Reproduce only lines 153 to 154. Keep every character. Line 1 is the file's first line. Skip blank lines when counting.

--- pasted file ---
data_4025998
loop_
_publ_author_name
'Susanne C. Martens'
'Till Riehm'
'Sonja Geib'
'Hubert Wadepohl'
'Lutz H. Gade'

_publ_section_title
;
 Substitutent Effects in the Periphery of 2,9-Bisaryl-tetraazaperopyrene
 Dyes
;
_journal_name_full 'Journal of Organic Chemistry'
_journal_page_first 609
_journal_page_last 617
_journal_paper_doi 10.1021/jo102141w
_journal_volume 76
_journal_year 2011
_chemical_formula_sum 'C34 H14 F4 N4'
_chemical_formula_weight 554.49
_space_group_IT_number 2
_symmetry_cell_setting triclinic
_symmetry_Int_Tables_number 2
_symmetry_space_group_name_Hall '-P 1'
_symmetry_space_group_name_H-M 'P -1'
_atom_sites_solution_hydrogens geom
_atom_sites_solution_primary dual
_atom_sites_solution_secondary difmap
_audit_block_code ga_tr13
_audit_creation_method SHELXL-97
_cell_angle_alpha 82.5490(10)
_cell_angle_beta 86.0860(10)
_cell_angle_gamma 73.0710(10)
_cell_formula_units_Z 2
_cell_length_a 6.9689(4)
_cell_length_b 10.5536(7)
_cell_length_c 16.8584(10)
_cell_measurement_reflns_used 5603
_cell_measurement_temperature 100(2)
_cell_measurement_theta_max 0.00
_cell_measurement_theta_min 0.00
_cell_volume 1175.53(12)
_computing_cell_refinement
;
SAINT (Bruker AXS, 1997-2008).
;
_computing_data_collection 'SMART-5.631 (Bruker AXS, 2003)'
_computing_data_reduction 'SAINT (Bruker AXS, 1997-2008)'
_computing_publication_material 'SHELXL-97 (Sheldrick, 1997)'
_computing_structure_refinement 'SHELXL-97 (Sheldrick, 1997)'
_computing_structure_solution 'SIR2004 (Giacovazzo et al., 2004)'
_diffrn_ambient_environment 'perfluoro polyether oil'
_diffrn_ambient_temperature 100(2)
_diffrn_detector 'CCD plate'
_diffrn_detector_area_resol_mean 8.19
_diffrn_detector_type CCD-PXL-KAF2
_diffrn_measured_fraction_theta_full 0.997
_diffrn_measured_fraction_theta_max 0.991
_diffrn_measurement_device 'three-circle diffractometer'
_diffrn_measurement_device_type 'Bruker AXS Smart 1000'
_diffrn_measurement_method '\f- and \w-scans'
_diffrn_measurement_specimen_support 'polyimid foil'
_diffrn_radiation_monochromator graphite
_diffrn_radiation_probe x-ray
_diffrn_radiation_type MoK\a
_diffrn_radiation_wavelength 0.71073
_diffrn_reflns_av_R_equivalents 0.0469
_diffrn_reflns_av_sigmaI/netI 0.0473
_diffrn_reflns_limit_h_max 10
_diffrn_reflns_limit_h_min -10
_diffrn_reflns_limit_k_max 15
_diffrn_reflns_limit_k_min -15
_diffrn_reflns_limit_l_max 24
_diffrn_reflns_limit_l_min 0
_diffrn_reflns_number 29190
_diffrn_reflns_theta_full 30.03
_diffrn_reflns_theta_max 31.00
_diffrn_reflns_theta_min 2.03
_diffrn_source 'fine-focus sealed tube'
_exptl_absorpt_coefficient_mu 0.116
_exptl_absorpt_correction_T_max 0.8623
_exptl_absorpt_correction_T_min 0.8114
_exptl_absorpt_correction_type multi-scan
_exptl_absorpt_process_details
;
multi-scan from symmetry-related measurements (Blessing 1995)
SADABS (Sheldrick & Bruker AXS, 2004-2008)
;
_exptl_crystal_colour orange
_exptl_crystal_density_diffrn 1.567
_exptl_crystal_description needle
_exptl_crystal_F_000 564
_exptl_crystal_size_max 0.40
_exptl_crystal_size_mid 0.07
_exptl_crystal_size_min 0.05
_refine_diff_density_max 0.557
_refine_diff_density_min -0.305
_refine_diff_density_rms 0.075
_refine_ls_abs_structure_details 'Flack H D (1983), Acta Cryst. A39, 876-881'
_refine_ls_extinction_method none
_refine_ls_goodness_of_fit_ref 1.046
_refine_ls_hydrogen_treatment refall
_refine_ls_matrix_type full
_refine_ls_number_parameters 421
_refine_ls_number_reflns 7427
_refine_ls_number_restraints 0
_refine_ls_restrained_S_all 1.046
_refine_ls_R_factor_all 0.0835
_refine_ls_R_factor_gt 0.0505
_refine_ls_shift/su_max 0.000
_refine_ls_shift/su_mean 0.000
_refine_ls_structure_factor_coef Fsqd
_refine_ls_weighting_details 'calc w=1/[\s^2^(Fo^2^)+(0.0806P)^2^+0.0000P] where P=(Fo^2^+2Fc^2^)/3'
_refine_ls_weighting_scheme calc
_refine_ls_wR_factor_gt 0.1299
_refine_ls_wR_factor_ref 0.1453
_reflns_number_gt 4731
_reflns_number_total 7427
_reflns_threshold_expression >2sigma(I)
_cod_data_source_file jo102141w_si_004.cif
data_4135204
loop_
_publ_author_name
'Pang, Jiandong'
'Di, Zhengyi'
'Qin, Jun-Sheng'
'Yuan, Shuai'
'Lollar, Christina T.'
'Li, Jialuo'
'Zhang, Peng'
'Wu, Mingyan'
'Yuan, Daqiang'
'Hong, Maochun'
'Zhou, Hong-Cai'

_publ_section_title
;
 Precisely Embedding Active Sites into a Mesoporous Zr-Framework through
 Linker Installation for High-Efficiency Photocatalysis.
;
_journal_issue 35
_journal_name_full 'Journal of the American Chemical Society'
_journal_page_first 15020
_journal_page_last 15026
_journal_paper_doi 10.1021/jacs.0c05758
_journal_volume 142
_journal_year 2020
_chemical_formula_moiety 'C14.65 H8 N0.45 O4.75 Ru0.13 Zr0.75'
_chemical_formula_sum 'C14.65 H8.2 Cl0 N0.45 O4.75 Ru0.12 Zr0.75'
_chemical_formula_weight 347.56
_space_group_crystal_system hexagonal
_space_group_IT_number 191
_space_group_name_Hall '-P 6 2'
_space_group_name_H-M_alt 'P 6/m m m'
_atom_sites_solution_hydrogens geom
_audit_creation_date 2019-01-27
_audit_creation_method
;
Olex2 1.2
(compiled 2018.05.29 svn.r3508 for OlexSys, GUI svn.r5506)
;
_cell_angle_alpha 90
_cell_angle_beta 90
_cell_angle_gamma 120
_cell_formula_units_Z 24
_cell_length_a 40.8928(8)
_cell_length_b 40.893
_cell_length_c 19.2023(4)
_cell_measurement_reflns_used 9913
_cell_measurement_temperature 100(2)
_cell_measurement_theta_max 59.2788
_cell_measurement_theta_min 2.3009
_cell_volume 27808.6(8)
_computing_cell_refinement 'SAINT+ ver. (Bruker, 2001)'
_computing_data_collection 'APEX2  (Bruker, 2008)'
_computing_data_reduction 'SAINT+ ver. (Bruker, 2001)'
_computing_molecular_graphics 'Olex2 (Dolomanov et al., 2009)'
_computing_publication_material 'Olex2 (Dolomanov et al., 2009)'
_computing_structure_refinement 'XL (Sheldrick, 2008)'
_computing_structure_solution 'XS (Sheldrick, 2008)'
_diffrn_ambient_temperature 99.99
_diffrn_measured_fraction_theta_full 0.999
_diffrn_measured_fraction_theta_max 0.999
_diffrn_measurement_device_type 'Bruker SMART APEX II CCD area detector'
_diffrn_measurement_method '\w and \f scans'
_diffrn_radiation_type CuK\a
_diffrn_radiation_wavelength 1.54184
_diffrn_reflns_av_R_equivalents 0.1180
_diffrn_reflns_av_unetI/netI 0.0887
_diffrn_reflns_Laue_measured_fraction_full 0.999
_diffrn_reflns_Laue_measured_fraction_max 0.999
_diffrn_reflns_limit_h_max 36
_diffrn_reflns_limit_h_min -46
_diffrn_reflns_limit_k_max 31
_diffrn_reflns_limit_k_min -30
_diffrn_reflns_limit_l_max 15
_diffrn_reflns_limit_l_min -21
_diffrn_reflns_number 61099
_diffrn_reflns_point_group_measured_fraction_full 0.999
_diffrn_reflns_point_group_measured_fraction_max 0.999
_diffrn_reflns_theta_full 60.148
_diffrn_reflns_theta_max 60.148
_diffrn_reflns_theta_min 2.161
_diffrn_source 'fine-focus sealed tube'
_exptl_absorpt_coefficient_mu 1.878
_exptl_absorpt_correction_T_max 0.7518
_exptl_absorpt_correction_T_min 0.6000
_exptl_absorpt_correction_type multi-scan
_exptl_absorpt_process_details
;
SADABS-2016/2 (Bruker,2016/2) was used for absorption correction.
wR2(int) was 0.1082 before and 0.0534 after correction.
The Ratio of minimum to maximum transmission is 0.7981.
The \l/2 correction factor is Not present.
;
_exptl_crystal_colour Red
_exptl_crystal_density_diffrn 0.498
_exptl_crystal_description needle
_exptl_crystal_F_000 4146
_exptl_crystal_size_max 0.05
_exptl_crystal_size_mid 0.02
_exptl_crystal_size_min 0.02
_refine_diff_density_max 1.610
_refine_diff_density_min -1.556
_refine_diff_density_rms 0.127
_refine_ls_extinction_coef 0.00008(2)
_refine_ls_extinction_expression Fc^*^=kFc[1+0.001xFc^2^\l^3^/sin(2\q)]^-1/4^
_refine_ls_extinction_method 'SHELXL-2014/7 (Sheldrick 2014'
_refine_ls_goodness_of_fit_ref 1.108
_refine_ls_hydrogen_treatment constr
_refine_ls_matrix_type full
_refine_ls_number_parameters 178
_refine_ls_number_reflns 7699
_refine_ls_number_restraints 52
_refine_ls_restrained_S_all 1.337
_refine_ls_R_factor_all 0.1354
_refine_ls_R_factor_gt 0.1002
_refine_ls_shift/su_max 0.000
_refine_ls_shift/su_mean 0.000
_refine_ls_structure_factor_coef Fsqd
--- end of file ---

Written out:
_space_group_name_Hall '-P 6 2'
_space_group_name_H-M_alt 'P 6/m m m'